towards a multi-aspect limitation of the share of high-qualified labour, and an expansion of low-qualified one. It is expressed not only in the limiting of the number of high-qualified employed, but also in the „flow" of unemployed specialists to types of labour which do not require high qualification.

It is more probable that the highly qualified specialists find a job faster due not to their specific professional knowledge and skills, but rather to the general cultural advantages provided by the possession and application of higher education and qualification. These general cultural knowledge and skills include the capability of effective information usage, the clear orientation in the changing social environment, the attitude of looking for broader opportunities for solving the problems, and the greater variety of communication skills on formal and informal level. This hypothesis is backed by data from the national statistics about the job-seeking methods. According to them, the unemployed with a higher educational level more often use active job-seeking methods, such as direct contacts with employers, publishing and responding to job advertisements. The unemployed with a lower educational level count more on passive job-seeking methods, like registering at the state employment agencies and seeking the support of relatives and friends (Employment and Unemployment, 1998: 78).

The narrowing of opportunities for finding a job with a higher qualification outlines the dynamics of the offered workplaces. The vacancies for unspecialised unemployed are increasing, while the workplaces for people with higher education and qualification are decreasing. Nevertheless, the vacancies are insufficient and a considerable reduction of unemployment among the low-qualified people cannot be achieved. (Demand and Supply of Labour Force, 1998: 4).

The structure of vacancies in different professions requiring high education is indicative. Teachers in foreign languages and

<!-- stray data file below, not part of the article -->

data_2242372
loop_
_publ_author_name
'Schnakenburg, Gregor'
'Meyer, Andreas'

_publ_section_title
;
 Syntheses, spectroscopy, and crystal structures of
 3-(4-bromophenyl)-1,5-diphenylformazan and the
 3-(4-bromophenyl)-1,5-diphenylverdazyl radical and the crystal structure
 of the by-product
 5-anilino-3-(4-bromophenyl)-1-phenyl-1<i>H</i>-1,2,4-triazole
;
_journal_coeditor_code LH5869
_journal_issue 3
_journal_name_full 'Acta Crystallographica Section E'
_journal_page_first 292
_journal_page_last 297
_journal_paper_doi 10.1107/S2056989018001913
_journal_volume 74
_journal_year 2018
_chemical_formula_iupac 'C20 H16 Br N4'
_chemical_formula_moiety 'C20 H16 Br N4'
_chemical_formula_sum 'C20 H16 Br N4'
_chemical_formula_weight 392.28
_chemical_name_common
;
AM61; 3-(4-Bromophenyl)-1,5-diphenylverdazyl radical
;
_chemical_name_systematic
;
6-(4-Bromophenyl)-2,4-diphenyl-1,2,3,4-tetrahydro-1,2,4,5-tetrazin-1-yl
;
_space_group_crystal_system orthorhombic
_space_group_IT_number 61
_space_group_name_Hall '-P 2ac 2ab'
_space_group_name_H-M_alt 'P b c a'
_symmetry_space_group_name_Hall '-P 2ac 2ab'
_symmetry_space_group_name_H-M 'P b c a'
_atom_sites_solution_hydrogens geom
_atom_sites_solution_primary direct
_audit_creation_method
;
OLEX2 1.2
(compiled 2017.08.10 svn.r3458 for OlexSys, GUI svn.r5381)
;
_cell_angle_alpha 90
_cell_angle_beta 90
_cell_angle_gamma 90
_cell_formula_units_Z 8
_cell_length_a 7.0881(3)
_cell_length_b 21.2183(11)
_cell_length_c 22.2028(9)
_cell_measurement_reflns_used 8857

[page-number of print edition: 150]

tutors are most wanted. Engineers, technologists and managers are also episodically wanted. At the same time, the people with engineering and technical professions are among the high-educated people most affected by unemployment.

Among the specialists without high education the most wanted are the middle level medical staff. Among the working professions there are vacancies for tailors, cutters, construction workers, carpenters, cabinet-makers, vendors, turners, welders, guards, mechanics, technicians, etc. (Demand And Supply of Labour Force, 1998: 4-5, 31).

These data show a tendency towards a decrease in the educational and qualification level of the employed in the country. This is a logical consequence of the continuing decline of the formerly developed high-tech subdivisions of industry and the considerably industrialised agriculture. Along with the decrease of the number of state-employed, the share of the private sector in the economy is increasing. The share of people employed in it is already prevailing in the structure of employment according to the form of ownership indicator (Andreeva et al., 1998: 14). Apart from agriculture, private initiative unfolds mainly in the sphere of services. The newly created workplaces, however, are in branches which do not require high qualification - trade, transport, tourism, catering (Andreeva et al., 1998: 20-21).

Apart from the economic crisis, the lowering of the educational and qualification level of the labour force in the country is influenced by long-term unemployment. When the acquired professional knowledge and skills are continuously unused, they are irreversibly lost. This is specifically characteristic of the professions which require high and narrow specialised preparation. Thus the society loses not only the resources used for the preparation of cadres, but also the benefits, which the implementation of this preparation might have brought. The prolongation of the stay on the labour market